birthplace. Many genera are localized to one continent, as well2. Thus,
many species of millipedes are endemic to their birthplaces. In
comparison to temperate areas, there are more species of millipedes
found in tropical areas, and these tropical millipedes can grow much
larger, as well.
*Millipedes of the order Julida are widespread
compared to other orders. Julida millipedes are usually only found in
temperate areas. They are native to west Asia and Europe, but are also
widespread in the Western Hemisphere. Millipedes of family Parajulidae
are the most common millipede in North America, and have been found in
habitats stretching from Alaska to the Atlantic Ocean, and from Canada
This organism was collected at the Katherine Ordway
Natural History Study Area located in Inver Grove Heights, Minnesota.
It was collected under leaf litter directly adjacent to two trees. The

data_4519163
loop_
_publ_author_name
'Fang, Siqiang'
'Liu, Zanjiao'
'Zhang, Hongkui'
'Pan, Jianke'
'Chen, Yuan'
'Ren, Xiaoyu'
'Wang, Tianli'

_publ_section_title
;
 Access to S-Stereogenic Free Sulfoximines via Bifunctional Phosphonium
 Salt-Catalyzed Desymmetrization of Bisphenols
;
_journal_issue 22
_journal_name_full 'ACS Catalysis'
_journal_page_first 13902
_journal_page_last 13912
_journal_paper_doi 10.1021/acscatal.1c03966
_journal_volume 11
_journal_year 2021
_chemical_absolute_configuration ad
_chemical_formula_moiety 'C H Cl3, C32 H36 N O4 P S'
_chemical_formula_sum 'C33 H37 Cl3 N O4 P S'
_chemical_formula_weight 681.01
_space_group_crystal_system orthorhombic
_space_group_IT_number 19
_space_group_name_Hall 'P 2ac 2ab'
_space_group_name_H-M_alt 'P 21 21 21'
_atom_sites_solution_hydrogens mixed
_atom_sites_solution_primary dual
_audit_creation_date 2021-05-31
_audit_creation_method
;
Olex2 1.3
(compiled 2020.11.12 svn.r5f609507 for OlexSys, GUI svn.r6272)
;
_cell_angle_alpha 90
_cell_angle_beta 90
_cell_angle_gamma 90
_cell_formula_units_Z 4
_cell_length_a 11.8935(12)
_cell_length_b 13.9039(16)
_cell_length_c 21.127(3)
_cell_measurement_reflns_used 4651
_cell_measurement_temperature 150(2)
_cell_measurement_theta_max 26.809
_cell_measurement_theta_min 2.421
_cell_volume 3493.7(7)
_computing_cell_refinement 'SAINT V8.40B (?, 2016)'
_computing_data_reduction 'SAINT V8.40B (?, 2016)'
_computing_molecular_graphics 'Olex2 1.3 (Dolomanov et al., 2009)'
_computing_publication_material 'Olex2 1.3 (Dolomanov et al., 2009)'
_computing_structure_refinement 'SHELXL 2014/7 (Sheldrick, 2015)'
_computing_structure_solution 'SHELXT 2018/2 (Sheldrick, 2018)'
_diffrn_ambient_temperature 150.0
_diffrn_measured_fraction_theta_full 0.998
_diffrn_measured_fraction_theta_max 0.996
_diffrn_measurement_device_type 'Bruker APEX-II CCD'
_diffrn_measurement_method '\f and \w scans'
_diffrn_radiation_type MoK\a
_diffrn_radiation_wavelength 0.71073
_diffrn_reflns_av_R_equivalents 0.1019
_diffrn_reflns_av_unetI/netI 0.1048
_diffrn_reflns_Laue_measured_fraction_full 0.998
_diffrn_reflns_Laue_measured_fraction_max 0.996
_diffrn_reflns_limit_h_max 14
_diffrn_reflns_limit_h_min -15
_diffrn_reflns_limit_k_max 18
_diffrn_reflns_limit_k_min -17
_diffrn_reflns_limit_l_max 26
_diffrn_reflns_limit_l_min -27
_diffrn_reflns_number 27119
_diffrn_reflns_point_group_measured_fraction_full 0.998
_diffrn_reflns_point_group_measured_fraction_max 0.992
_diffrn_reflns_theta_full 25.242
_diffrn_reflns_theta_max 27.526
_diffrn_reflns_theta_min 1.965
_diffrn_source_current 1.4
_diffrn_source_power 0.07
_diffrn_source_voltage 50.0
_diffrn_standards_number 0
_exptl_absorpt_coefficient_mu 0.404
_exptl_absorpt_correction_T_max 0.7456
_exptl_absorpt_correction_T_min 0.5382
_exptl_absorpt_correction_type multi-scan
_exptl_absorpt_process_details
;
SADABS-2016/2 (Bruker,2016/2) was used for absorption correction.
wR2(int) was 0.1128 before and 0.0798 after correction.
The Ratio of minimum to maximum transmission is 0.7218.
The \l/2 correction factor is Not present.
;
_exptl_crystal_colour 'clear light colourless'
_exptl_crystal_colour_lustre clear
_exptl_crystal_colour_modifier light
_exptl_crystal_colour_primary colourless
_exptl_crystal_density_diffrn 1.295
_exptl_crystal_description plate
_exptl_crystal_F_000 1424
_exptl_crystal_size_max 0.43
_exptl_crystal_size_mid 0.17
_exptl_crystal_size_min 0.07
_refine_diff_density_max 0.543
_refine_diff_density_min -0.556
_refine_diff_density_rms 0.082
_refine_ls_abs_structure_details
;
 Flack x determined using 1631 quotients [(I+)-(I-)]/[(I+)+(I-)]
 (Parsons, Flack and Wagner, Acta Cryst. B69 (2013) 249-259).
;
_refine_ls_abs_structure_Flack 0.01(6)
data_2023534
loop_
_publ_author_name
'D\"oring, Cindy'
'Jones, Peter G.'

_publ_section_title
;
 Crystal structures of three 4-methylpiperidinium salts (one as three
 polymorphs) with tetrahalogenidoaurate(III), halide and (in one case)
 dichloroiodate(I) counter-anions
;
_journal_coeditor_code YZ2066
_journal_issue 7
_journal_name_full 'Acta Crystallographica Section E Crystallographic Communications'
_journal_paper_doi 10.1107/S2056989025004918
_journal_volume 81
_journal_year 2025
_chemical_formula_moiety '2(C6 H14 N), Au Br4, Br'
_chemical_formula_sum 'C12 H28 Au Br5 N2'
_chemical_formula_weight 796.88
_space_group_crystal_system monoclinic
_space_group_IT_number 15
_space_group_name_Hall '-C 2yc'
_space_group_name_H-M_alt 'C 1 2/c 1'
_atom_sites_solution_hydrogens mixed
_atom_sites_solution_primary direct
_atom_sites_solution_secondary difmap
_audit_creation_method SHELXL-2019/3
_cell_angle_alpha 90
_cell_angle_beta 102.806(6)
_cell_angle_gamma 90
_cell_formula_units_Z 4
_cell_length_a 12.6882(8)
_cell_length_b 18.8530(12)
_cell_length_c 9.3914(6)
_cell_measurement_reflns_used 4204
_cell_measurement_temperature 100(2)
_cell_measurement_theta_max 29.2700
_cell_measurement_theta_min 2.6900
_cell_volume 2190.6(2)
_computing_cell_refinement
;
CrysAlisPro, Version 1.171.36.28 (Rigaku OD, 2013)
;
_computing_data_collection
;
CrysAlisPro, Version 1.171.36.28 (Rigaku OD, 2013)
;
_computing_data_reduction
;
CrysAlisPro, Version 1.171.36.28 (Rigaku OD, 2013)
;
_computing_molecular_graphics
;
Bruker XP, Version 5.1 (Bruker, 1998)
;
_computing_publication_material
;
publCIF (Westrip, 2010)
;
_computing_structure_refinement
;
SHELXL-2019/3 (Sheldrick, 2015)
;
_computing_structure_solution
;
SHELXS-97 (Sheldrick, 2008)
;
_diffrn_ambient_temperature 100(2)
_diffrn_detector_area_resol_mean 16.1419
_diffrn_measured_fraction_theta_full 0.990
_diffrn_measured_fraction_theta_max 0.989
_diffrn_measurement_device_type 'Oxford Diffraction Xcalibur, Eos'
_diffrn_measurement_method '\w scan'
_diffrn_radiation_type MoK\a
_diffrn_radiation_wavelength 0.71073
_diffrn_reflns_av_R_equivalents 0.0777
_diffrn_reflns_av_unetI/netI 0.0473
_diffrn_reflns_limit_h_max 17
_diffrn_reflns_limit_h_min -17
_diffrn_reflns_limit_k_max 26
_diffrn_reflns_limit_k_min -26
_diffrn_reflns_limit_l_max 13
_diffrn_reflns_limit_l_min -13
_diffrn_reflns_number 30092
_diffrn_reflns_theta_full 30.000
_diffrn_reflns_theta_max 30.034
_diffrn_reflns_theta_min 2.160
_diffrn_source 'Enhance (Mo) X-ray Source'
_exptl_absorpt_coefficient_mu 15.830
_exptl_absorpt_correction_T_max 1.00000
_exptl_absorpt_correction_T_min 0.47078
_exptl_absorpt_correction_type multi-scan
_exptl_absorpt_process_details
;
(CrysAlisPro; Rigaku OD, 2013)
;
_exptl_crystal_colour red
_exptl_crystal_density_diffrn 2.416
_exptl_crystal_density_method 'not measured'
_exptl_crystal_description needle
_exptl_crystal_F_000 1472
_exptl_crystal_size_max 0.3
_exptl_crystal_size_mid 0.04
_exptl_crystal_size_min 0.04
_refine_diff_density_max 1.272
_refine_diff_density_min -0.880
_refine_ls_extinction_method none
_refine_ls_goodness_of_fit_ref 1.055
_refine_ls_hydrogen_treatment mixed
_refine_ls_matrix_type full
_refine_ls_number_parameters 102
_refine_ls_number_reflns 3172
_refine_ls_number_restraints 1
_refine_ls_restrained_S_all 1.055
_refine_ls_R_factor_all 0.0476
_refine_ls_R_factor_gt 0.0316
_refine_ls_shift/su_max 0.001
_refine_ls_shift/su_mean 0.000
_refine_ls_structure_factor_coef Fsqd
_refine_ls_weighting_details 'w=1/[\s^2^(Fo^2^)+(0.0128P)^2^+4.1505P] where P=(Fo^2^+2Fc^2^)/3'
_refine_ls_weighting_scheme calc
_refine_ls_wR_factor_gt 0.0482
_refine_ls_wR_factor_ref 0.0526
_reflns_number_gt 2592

habitat was very damp, and the specimen was found tightly coiled around
a twig. Below are pictures of the collection site.
1. The Earth Life Web http://www.earthlife.net/insects/diplopoda.html
2. AcessScience by McGraw-Hill
3. Coleman, David C., D. A. Crossley, and Paul F. Hendrix. Fundamentals
of Soil Ecology. Amsterdam: Elsevier Academic, 2004. Print.
4. Hopkin, Stephen P., and Helen J. Read. Biology of Millipedes. Oxford: Oxford UP, 1992. Print
5. Levi, Herbert Walter, Lorna Rose Levi, Herbert S. Zim, Nicholas
Strekalovsky, Jonathan P. Latimer, and Karen Stray. Nolting. Spiders
and Their Kin. New York: St. Martin's, 2002. Print.
6. Arizona-Sonora Desert Museum. http://www.desertmuseum.org/books/nhsd_centipede.php.
7. Oklahoma Cooperative Extension Service. http://pods.dasnr.okstate.edu/docushare/dsweb/Get/Document-2295/EPP-7316web.pdf
8. Milli-Peet. http://www.fieldmuseum.org/research_collections/zoology/zoo_sites/millipeet/pdfsFullarticles/MP10Table3.pdf
Compiled by Garrett Salzman.
Biodiversity & Evolution (BIOL 27), Professor Sarah Boyer. Spring 2010.
Specimen collected at Macalester College's Katherine Ordeway Natural History Study Area on April 15, 2010.